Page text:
Thursday, September 29, 2016


Nope, not dead.  Just loaded up my plate a bit too much for awhile.  But it's all done and I can breathe again!

Saugerties is quite an experience.

 The grand prix ring (about half the size of the space they used for the two rings we were in)

Just getting ready was quite an experience.  Theo had to be clipped, new shoes, booster shots, lots of paperwork, lots of lessons, and lots of me trying to not become an overly aggressive alien because of some abstract goal.  Theo does not tolerate overly aggressive aliens.  At all.

"Go pound sand, alien."

We had some bad rides where I got overly aggressive and my beloved mount told me where I could stick my dressage whip.  But despite turning myself into mental pretzels, we got everything done.  We got the trailer loaded.  We got the paperwork straightened out.  We survived the four hour drive with poor Theo all alone in the trailer.

Theo at the rest area:  "Large fry and a chocolate shake, please."

We arrived at THE biggest dressage show in the area.  It doesn't get any bigger than this in my region.  They had an international barn!  Ten rings!  800 horses!  At least a hundred golf carts plus bikes plus mopeds.  And the bridge to get to the rings.  We felt like very small fish, and not just because my horse is only 16h tall.  But hey, we made it.  Goal accomplished.

At least the stalls weren't edible

We did ring familiarization and I was pleased with how Theo coped.  The ring we were in was put in the space they use for Grand Prix jumping.  It was big enough for two large rings with enough room between for a gazebo covered in flowers to be far enough away to not upset the horses.  And to fit in some warm up space for the on deck rider.

This is me in the on deck space before my first ride.  To give you an idea of the scale of this space.

My horse is so tiny

Competition rings are off to the right.  The space was ridiculous.  Only four horses in there at a time, max.  More often two or three.  Tents on the embankments on two sides, bleachers on the third side, a road leading to the international barn off in the back corner, letting him see the warmup area for those horses.  It was a lot.  A lot a lot.  A lot for me and a lot for him.  Just figuring out our assigned warm up was a thing.  Championship riders had their own warmup and the red dot on our number let everyone know we were there for a championship.  YIKES.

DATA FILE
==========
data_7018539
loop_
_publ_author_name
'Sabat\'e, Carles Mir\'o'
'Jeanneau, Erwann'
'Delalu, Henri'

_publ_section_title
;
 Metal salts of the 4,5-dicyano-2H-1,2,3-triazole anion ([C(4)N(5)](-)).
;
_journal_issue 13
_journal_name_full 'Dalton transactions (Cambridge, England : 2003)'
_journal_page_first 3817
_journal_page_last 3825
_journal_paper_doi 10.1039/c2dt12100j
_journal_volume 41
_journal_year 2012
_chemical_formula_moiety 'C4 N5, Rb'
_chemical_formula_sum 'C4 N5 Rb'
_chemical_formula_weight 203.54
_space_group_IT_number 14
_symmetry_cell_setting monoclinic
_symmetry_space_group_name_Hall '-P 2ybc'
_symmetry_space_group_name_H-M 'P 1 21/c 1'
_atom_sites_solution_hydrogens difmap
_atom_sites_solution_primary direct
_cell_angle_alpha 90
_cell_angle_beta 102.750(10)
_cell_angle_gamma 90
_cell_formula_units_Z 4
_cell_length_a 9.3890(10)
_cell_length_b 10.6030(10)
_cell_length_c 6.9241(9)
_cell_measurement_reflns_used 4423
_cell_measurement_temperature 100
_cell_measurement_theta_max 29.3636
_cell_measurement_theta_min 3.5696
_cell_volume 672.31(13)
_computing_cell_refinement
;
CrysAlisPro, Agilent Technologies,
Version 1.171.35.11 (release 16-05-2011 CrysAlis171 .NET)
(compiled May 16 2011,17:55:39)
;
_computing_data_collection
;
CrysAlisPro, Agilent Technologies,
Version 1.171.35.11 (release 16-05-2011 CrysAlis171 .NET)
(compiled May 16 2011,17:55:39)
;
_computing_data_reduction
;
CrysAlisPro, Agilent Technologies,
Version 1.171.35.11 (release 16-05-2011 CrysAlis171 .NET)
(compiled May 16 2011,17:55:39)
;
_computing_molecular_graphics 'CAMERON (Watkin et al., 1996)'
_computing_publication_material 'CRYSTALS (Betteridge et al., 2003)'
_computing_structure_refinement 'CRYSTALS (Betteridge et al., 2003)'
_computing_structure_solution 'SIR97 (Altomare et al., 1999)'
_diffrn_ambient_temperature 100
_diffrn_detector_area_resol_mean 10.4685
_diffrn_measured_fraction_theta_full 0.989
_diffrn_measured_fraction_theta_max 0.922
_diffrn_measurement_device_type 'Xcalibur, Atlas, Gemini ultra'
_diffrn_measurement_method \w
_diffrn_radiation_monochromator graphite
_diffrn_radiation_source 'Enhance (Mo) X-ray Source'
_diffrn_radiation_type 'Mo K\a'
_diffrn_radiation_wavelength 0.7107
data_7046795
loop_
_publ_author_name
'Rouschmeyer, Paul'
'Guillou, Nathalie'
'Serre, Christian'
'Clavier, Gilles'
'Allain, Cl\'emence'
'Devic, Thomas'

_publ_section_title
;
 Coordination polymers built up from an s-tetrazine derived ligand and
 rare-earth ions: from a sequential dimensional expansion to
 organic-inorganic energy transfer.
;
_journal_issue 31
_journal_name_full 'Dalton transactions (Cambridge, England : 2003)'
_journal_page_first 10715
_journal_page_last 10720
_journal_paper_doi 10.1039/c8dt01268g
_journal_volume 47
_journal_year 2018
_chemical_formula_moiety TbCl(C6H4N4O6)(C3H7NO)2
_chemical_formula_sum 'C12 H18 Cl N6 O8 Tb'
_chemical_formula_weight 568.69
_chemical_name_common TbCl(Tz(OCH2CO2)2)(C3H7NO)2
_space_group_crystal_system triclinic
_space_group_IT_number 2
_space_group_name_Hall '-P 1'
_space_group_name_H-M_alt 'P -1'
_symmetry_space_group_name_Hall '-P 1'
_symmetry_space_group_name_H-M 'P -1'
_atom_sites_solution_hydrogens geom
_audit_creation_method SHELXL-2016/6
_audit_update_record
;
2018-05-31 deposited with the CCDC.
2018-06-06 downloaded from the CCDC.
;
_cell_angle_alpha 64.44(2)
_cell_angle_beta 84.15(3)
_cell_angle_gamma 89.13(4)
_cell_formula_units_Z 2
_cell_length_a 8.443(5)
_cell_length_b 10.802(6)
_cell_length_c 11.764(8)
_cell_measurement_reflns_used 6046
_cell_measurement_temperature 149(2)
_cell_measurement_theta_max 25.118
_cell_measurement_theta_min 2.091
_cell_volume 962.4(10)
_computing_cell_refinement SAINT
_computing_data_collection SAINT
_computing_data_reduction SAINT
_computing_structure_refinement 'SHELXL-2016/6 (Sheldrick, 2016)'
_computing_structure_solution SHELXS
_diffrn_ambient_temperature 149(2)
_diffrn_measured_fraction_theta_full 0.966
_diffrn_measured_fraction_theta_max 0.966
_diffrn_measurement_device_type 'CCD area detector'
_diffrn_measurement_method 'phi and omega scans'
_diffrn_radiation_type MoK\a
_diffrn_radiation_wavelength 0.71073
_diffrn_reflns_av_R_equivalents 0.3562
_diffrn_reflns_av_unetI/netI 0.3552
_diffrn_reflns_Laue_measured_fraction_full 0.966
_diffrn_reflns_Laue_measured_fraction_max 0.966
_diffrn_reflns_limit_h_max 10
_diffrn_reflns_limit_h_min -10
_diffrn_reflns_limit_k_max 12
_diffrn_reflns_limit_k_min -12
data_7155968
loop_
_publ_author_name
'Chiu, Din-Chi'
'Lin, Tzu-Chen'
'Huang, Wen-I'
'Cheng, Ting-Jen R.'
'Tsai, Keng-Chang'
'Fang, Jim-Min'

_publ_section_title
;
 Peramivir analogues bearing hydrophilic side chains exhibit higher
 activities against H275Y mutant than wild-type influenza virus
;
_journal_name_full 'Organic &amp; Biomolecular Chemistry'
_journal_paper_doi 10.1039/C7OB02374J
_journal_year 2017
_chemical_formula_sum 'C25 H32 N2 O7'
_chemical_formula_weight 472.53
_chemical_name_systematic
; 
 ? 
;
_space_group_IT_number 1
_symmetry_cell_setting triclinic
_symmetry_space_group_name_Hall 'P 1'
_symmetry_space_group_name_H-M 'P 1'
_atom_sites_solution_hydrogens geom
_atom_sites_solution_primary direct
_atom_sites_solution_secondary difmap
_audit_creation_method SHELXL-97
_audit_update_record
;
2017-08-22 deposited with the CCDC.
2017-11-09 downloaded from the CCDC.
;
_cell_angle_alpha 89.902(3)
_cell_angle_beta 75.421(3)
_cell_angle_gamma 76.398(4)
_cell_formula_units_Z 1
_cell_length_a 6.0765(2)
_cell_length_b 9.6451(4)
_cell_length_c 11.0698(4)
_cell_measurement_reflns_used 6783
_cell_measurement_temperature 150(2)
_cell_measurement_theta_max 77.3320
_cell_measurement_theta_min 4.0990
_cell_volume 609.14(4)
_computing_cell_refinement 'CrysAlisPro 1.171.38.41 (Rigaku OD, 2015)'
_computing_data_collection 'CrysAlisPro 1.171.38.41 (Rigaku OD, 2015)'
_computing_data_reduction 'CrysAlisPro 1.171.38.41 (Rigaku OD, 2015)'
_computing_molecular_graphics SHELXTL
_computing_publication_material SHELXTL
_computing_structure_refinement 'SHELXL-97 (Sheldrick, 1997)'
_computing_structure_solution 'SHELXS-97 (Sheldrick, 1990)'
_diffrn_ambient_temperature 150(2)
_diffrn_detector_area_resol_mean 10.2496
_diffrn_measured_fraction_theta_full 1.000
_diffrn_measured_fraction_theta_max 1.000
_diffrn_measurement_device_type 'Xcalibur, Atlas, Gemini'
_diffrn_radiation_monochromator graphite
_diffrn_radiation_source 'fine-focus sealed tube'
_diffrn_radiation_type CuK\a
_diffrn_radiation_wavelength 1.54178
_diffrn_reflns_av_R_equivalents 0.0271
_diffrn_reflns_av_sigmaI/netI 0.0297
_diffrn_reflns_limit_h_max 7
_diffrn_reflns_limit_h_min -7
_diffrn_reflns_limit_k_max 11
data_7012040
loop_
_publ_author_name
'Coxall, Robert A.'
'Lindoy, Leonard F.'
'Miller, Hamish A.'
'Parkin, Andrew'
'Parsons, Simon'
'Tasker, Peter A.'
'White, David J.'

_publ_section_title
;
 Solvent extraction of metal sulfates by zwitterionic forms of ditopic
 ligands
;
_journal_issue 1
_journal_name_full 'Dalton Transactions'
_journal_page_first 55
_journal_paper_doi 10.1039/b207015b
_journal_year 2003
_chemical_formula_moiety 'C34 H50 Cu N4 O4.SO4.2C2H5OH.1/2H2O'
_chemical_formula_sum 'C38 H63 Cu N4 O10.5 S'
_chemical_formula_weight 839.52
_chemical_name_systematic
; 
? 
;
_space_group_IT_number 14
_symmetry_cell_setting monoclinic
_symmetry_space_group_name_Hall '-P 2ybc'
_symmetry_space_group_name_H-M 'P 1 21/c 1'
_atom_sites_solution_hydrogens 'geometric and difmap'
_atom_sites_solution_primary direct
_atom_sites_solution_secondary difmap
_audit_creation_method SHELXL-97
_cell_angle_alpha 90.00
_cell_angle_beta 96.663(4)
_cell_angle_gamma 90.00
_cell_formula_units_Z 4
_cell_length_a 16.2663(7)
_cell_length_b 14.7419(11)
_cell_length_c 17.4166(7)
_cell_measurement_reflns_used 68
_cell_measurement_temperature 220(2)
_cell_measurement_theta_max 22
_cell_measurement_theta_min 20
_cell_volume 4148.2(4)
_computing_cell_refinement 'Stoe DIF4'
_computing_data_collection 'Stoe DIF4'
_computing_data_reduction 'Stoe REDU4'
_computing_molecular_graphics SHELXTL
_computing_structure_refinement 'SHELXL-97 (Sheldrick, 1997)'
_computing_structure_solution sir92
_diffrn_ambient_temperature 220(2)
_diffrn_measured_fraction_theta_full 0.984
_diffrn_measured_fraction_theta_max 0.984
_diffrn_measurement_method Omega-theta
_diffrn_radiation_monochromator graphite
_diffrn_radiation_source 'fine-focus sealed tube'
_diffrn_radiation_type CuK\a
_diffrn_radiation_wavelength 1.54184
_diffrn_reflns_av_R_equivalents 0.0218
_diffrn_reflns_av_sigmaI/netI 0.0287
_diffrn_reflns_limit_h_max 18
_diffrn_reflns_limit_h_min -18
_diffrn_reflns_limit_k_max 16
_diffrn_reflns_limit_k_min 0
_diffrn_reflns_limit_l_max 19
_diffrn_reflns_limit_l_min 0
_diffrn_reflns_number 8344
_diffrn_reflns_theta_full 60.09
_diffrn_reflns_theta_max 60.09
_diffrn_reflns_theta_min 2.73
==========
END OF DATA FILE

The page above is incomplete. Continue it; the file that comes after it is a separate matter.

So morning of my tests.  Trainer A insisted I dress the part.

Note the coffee I'm nursing

She's lucky she's a good trainer.  I hate these bun thingies.  You won't see me wearing one again until next regionals.  Ugh.  I also wore my black coat with silver buttons for the occasion.  We certainly looked the part!

Maybe he's born with it, maybe it's Maybelline

But did we ride the part?  I'll let the audience decide.  Considering how overwhelming the whole thing was, I was pleased with how we coped.  We had to hold each other's hands a lot through this trip.  Sometimes I was losing it, sometimes Theo was losing it.  Fortunately, we were taking turns and propped each other up when necessary.  Our first test was our very first crack at First 3, a test that we were not ready to ride in competition, to be bluntly honest.  I had Trainer A read to help me with my stage fright.

Blew the leg yield when Theo misread my half halt as a transition, then got confused, but otherwise we looked like we knew what we were doing.  He was very distracted, poking his nose out to look around through a lot of the trot work and I was too distracted to really fix it, but settled well in his canter work.  57%.  I will damn well take it.  I was proud of him for putting his pony butt in that ring at all, much less laying down a trip right at the top of his current abilities.  Trainer A was thrilled because I sat down, sat back, and rode my horse despite my stage fright.  We left beaming.